▸ Hometown: Bristol, England
▸ Current position: Senior research associate and commercial manager, University of Bristol
▸ Education: MSci, archaeological sciences, 2010, and PhD, organic geochemistry, 2014, University of Bristol
▸ Hobbies: Archaeology. “I eat, sleep, and breathe it, really. I run a young archaeologists club, so I teach children about archaeology.” Also reading and puzzles.
▸ Professional advice: For anyone thinking of making a career change, it’s never too late to explore your passion or make a change.
Thousands of years ago, Bronze Age artisans made whimsical baby bottles sculpted to look like animals with round bodies, some with perky ears and others with tails doubling as spouts. But there’s more to the vessels than meets the eye. Lipid leftovers of past feedings cling to these ceramic containers. Biomolecular archaeologist Julie Dunne of the University of Bristol extracts such residues from ancient pottery and along with them clues about what people ate long ago. This work differs from the archaeology that focuses on those who were once high and mighty—“bling-bling archaeology,” as she calls it. For Dunne, research into the past has always been more about how ordinary people lived.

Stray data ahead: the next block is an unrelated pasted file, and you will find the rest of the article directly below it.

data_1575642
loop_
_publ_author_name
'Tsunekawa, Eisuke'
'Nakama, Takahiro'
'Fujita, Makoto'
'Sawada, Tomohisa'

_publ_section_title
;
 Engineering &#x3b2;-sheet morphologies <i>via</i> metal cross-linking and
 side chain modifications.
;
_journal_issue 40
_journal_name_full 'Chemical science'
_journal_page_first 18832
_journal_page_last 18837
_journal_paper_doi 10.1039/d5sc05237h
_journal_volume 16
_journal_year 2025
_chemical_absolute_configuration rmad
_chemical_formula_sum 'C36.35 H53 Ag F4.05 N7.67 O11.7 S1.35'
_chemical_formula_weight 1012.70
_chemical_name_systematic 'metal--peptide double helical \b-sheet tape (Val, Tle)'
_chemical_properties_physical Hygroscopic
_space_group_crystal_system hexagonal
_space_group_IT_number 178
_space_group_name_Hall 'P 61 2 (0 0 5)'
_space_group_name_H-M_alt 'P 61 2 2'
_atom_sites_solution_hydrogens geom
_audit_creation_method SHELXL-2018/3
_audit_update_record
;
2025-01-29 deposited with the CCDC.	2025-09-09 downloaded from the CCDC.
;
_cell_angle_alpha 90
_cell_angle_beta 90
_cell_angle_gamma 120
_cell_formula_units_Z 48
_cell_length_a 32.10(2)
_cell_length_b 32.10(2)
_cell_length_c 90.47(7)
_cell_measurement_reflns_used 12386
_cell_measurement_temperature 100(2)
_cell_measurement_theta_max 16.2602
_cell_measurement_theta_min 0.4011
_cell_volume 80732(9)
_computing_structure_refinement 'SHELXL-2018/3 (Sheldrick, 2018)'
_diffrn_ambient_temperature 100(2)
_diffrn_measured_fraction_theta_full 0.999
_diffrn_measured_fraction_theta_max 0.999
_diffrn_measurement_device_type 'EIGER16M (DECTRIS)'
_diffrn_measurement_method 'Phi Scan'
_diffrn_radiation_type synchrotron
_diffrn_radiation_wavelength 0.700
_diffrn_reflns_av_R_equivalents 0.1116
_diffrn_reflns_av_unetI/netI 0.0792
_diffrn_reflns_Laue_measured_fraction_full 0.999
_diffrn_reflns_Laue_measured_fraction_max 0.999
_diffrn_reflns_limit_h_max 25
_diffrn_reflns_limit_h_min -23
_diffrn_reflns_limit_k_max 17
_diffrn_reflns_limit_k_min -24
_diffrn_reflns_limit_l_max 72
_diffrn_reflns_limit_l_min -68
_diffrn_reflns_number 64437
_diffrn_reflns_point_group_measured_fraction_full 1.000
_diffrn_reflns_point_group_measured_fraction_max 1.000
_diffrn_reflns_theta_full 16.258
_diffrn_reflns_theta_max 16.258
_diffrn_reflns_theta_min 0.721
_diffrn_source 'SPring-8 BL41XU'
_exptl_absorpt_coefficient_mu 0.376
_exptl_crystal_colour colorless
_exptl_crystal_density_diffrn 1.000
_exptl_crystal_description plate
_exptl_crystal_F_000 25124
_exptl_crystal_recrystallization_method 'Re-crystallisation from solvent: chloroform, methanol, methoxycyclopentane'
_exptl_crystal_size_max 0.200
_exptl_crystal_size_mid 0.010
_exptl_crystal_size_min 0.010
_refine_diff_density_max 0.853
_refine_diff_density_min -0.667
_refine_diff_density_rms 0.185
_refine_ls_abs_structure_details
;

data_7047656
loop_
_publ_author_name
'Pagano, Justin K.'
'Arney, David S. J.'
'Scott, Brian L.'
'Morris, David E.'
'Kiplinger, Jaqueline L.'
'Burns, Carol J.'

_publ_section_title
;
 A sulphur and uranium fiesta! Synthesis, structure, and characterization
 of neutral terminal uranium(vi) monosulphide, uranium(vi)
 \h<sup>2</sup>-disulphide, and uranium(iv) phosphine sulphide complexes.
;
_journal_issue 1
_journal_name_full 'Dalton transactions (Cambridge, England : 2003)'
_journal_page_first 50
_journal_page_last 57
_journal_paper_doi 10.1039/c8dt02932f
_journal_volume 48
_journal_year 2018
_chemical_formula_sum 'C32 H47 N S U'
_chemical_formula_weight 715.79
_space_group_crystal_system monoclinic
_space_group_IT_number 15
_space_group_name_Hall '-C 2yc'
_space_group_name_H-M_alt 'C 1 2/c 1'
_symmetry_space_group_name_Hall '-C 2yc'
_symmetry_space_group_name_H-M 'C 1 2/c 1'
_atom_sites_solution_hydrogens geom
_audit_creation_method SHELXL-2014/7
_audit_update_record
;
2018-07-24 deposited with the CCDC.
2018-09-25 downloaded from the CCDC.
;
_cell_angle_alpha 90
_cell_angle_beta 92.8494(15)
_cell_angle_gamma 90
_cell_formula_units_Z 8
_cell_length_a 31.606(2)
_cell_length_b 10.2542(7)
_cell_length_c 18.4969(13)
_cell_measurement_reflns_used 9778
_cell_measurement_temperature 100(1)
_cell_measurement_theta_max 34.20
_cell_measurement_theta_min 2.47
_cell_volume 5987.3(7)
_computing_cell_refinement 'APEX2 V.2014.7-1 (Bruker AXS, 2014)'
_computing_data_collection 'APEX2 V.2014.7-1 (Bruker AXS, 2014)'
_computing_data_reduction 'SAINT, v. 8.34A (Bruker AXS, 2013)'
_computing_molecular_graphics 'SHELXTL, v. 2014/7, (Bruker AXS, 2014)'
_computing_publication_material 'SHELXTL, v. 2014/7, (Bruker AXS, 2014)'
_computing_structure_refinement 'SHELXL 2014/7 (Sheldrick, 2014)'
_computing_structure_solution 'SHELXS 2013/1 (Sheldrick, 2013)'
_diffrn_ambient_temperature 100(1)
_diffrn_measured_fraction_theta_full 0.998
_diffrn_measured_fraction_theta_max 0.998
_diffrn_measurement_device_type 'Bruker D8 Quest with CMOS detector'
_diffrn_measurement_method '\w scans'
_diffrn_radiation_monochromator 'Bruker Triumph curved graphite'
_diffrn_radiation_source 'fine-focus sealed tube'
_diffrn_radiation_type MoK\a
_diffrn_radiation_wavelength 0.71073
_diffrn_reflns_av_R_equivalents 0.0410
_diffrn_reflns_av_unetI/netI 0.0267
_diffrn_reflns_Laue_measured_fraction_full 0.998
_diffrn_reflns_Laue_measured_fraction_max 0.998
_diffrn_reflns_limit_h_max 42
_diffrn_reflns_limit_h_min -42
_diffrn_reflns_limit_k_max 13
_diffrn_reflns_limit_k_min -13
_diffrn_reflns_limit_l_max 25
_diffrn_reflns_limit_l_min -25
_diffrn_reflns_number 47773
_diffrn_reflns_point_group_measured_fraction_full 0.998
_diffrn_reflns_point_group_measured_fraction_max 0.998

Her passion for unveiling hints about life long ago drove Dunne from working in accounting to pursuing a PhD and becoming an archaeologist as a second career. She now collaborates with Richard Evershed, who created the field of ancient lipid analysis decades ago, and they continue to advance methods to squeeze more information from these relic biomolecules. Because of lipids’ inherent link to food, they present a spring of information not easily obtained from ancient DNA, which typically gives more insights into population movement and species’ evolution, or from old proteins, whose analysis isn’t as robust, Dunne says. The researchers have used lipids to deduce a menu for medieval peasants, follow a beeswax trail to map prehistoric honey collecting, and track the evolution of lactase persistence. That evolved trait allows many humans across Europe to digest dairy in adulthood.